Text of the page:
The word “decolonization,” in much mainstream American commentary, is treated as an unproductive and blunt slogan: a way of reducing a nuanced history—be it in the United States or in Israel/Palestine—to a zero-sum and violent fight over who has power. “To talk of dismantling an American settler state of 330 million people is to take a rhetorical flight of fancy,” writes Michael Powell in the Atlantic. The colonial frame, he continues, generates “a morality tale stripped of subtleties” and “makes it all too easy to brush aside the practicalities of coexistence.” The implication of Powell’s argument is clear: decolonization suggests forced removal and separation. As New York Times columnist Bret Stephens writes, “real atonement” is for all non-Indigenous populations—white, Black, immigrant—to return to where they came: “If you’re an American citizen of non-Native American descent, leave.”

It goes almost without saying that these are caricatures, selective renderings of terms with long debates over their meanings. What if we looked past them, to how generations of activists and thinkers in the United States viewed their own effort to dislodge what they saw as the country’s colonial infrastructure? If we did so, we would realize that if anything, activists saw zero-sum thinking as a key marker of the colonial mindset itself. In fact, they understood the very aim of decolonization as finding a real path out of such thinking. For that reason, anticolonial American activists across various communities—Indigenous, Puerto Rican, and Black, to name a few—often turned to constitutional politics, which they embraced as a mechanism for creating a genuinely inclusive society in which equal and effective freedom was available to all communities.

Activists saw zero-sum thinking as a key marker of the colonial mindset itself.

A closer engagement with Black radical thinkers, the ideas of figures from Harry Haywood and W. E. B. Du Bois to James Boggs and Afeni Shakur in the Black Panther Party, highlights just this point. Their analysis, as well as that of Indigenous activists like Hank Adams, offers a powerful lens for reflecting on the relationship between decolonization, reform, and a nonexclusionary vision of liberation. The erasure of these constitutional visions in today’s public debates strips the depth out of anticolonial political thinking across the American twentieth century—and by doing so, restricts the tools we need today for addressing our current social crises.

For many Americans, constitutionalism is associated with a traditional civil rights frame. This is, no doubt, a large part of its history. In the 1950s, liberal Black and white voices presented the struggle for Black freedom as one of fulfilling principles embedded in the existing federal Constitution, especially those of equal protection associated with Reconstruction-era amendments. The project emphasized litigation and focused on redeeming an egalitarian national promise by unlocking the Constitution’s textual language. Brown v. Board of Education, which declared “separate but equal” doctrine inherently unequal in 1954, is the great substantive and symbolic embodiment of that project.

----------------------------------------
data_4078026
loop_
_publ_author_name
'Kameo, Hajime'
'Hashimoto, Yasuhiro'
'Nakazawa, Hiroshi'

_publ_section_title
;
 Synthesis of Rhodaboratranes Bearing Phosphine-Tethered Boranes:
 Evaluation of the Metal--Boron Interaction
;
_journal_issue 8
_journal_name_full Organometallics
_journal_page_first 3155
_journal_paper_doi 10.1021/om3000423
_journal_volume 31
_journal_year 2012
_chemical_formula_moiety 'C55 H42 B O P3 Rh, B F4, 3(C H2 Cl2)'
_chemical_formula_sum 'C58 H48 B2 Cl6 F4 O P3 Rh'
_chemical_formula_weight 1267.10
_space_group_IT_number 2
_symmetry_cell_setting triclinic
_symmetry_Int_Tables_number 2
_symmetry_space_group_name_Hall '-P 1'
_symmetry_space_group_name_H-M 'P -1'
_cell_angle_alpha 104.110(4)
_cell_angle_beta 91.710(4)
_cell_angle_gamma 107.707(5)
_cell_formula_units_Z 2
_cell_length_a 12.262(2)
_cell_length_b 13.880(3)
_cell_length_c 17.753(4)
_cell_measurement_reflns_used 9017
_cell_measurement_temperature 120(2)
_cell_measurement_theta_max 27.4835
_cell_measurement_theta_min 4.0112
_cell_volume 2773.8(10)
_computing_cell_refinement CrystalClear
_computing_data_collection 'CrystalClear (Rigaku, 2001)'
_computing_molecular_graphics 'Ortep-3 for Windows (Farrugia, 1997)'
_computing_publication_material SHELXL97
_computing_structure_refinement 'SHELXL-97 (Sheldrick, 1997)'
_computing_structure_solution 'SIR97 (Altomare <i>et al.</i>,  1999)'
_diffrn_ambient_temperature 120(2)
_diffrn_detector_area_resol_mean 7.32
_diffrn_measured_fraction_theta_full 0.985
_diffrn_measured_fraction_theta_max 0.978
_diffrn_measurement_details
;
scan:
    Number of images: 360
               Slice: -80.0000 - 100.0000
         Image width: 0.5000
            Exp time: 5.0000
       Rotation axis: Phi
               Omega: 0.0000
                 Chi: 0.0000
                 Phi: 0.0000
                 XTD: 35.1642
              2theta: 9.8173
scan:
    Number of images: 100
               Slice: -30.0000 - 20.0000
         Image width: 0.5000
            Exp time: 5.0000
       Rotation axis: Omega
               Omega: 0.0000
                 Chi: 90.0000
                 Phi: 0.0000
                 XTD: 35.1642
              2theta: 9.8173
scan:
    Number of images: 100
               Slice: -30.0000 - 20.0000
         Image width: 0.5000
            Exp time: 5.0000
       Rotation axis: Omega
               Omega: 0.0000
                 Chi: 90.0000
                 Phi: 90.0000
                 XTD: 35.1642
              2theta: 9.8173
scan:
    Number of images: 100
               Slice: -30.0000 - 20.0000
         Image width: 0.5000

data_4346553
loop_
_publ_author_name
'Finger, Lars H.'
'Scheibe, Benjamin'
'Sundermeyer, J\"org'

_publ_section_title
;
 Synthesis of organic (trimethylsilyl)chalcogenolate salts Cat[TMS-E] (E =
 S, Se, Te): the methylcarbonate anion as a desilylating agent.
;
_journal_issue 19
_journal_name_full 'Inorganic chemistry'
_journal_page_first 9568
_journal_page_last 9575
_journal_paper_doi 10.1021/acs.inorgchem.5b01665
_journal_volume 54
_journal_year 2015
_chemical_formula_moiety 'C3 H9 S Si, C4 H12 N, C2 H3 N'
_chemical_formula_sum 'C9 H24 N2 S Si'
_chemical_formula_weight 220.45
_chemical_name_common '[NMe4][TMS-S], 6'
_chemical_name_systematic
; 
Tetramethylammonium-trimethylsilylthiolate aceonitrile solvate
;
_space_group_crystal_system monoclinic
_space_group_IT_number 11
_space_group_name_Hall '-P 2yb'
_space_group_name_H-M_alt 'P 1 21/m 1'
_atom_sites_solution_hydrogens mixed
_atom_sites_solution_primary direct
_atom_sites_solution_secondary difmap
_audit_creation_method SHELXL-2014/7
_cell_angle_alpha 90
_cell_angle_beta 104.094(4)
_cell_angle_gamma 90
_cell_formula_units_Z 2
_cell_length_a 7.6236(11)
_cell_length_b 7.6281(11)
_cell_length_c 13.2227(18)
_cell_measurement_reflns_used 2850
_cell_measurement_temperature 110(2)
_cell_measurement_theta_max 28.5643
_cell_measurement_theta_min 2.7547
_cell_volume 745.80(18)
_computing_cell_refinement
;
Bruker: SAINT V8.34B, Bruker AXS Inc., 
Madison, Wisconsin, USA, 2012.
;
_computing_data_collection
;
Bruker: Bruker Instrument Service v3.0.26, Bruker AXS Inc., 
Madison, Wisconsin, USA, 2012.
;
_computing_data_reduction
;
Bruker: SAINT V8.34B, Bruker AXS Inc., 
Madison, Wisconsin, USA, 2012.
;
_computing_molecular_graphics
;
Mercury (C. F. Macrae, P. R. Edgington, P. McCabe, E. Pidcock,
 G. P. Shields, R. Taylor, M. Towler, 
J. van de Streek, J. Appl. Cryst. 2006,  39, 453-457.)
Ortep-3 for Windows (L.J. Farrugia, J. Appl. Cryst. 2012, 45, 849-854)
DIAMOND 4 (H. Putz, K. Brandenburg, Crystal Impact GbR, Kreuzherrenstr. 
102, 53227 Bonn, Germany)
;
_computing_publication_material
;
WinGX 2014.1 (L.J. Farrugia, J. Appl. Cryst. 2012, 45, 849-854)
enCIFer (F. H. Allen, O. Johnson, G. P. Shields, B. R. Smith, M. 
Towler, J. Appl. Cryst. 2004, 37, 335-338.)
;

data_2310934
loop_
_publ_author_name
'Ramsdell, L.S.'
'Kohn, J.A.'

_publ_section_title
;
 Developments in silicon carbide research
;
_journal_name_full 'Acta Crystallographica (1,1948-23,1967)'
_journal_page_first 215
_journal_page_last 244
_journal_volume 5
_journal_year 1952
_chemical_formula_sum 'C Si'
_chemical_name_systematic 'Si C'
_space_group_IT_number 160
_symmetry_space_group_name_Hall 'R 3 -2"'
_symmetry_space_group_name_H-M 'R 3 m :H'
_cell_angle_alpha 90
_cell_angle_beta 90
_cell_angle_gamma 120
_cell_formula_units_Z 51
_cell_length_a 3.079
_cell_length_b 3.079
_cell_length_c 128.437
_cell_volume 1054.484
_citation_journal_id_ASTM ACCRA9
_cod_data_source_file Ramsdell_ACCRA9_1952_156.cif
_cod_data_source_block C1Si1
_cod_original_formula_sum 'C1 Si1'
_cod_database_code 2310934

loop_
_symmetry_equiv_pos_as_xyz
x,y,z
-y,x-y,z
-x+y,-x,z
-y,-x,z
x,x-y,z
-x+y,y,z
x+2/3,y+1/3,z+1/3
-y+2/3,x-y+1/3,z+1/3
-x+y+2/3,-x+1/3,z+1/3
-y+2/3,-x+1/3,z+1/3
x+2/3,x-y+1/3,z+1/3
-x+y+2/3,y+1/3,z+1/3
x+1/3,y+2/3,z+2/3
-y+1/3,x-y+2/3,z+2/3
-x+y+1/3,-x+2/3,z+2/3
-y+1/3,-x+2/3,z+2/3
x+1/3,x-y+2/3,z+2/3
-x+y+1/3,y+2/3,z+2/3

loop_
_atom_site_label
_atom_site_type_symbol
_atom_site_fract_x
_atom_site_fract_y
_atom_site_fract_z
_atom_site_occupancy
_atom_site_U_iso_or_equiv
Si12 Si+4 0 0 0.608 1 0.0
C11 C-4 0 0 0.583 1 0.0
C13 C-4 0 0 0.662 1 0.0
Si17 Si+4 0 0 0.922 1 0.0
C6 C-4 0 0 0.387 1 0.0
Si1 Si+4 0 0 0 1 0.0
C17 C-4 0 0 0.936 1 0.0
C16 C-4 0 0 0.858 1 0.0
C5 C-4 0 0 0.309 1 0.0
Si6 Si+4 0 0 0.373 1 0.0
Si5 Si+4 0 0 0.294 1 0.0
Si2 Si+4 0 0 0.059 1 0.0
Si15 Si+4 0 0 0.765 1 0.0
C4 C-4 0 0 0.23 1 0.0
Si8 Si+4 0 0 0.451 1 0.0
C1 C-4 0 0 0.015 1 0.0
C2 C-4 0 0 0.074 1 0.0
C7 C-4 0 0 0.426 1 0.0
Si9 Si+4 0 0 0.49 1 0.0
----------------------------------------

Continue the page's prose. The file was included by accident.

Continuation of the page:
But the civil rights frame was never the only way of connecting constitutional politics and racial transformation. Throughout the twentieth century, Black radicals questioned whether the end of legal inequality would be enough to uproot racial subordination. As Du Bois declared in 1960, while the country was “approaching . . . a time when” Black people may be “in law equal in citizenship to other Americans,” this represented only “a beginning of even more difficult problems of race and culture.” Such figures rejected a presentation of the United States as a fundamentally liberal society, if incompletely so, in which Black freedom was primarily about providing worthy elements in nonwhite communities with an equal opportunity to achieve professional and middle-class respectability.

Instead, they argued that the intensity and violence of racial hierarchy were the product of underlying structures in American society—including deep-rooted flaws in the federal Constitution itself. The country needed more than some fine-tuning of its already egalitarian essence, because U.S. conditions embodied one variant of the colonial systems that proliferated across the globe. Such colonial circumstances, remarked Du Bois to an audience in Haiti in 1944, were not only those in which one country “belong[ed] to another country,” but also included “groups, like the Negros of the United States, who do not form a separate nation and yet who resemble in their economic and political condition a distinctly colonial status.”

Du Bois and others did not explicitly use the term “settler colonial” (it would be decades until the term was in wide circulation). Yet their analysis of colonization was adapted to the particularities of the American experience, and therefore distinct from various European imperial experiments, like those of the British in India or the Belgians in the Congo. In the U.S. context, these thinkers argued, self-government and economic prosperity for racial insiders proceeded through institutions that were designed to extract much-needed land and labor from Native and outsider groups, in the latter case particularly enslaved African workers and their descendants.

This fact generated some striking conclusions. For starters, it meant that unless Americans confronted the exploitative nature of their economic system, formal legal equality alone would never produce Black freedom. A liberal frame ignored how racial hierarchy had been woven into the fabric of American capitalism, in both small-scale production and large-scale industrialization. And if this was true, this also meant that the legal-political infrastructure of the country was organized to sustain such hierarchy. Therefore, any truly transformative response to American colonial conditions had to realize two facts. First, racial and class politics could not be separated. And second, change would require more than creative interpretations of existing text—it would necessitate basic shifts to the structure of American governance itself.